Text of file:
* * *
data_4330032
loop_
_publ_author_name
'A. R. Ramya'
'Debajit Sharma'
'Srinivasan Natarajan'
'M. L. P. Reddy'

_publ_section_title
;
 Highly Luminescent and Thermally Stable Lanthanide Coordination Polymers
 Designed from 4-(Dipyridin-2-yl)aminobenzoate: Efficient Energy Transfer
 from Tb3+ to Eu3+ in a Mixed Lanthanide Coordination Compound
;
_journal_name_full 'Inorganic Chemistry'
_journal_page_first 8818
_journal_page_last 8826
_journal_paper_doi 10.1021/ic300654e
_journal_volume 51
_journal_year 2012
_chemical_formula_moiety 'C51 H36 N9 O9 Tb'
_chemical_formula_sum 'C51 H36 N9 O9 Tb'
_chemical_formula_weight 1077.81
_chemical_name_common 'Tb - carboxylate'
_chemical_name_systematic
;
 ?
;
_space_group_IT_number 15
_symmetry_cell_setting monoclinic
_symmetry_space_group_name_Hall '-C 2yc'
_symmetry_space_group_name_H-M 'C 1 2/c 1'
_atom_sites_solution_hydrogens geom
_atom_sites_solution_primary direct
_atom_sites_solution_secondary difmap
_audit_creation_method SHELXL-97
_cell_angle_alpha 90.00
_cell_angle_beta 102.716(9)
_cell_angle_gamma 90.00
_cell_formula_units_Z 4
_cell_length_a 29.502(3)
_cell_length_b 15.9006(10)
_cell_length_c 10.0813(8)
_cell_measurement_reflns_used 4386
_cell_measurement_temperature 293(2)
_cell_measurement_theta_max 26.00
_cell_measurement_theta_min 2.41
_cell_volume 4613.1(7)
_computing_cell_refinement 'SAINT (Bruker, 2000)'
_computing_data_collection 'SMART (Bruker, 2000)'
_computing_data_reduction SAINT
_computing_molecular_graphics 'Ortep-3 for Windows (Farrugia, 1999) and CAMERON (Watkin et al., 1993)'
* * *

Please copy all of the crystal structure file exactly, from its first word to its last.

data_4330032
loop_
_publ_author_name
'A. R. Ramya'
'Debajit Sharma'
'Srinivasan Natarajan'
'M. L. P. Reddy'

_publ_section_title
;
 Highly Luminescent and Thermally Stable Lanthanide Coordination Polymers
 Designed from 4-(Dipyridin-2-yl)aminobenzoate: Efficient Energy Transfer
 from Tb3+ to Eu3+ in a Mixed Lanthanide Coordination Compound
;
_journal_name_full 'Inorganic Chemistry'
_journal_page_first 8818
_journal_page_last 8826
_journal_paper_doi 10.1021/ic300654e
_journal_volume 51
_journal_year 2012
_chemical_formula_moiety 'C51 H36 N9 O9 Tb'
_chemical_formula_sum 'C51 H36 N9 O9 Tb'
_chemical_formula_weight 1077.81
_chemical_name_common 'Tb - carboxylate'
_chemical_name_systematic
;
 ?
;
_space_group_IT_number 15
_symmetry_cell_setting monoclinic
_symmetry_space_group_name_Hall '-C 2yc'
_symmetry_space_group_name_H-M 'C 1 2/c 1'
_atom_sites_solution_hydrogens geom
_atom_sites_solution_primary direct
_atom_sites_solution_secondary difmap
_audit_creation_method SHELXL-97
_cell_angle_alpha 90.00
_cell_angle_beta 102.716(9)
_cell_angle_gamma 90.00
_cell_formula_units_Z 4
_cell_length_a 29.502(3)
_cell_length_b 15.9006(10)
_cell_length_c 10.0813(8)
_cell_measurement_reflns_used 4386
_cell_measurement_temperature 293(2)
_cell_measurement_theta_max 26.00
_cell_measurement_theta_min 2.41
_cell_volume 4613.1(7)
_computing_cell_refinement 'SAINT (Bruker, 2000)'
_computing_data_collection 'SMART (Bruker, 2000)'
_computing_data_reduction SAINT
_computing_molecular_graphics 'Ortep-3 for Windows (Farrugia, 1999) and CAMERON (Watkin et al., 1993)'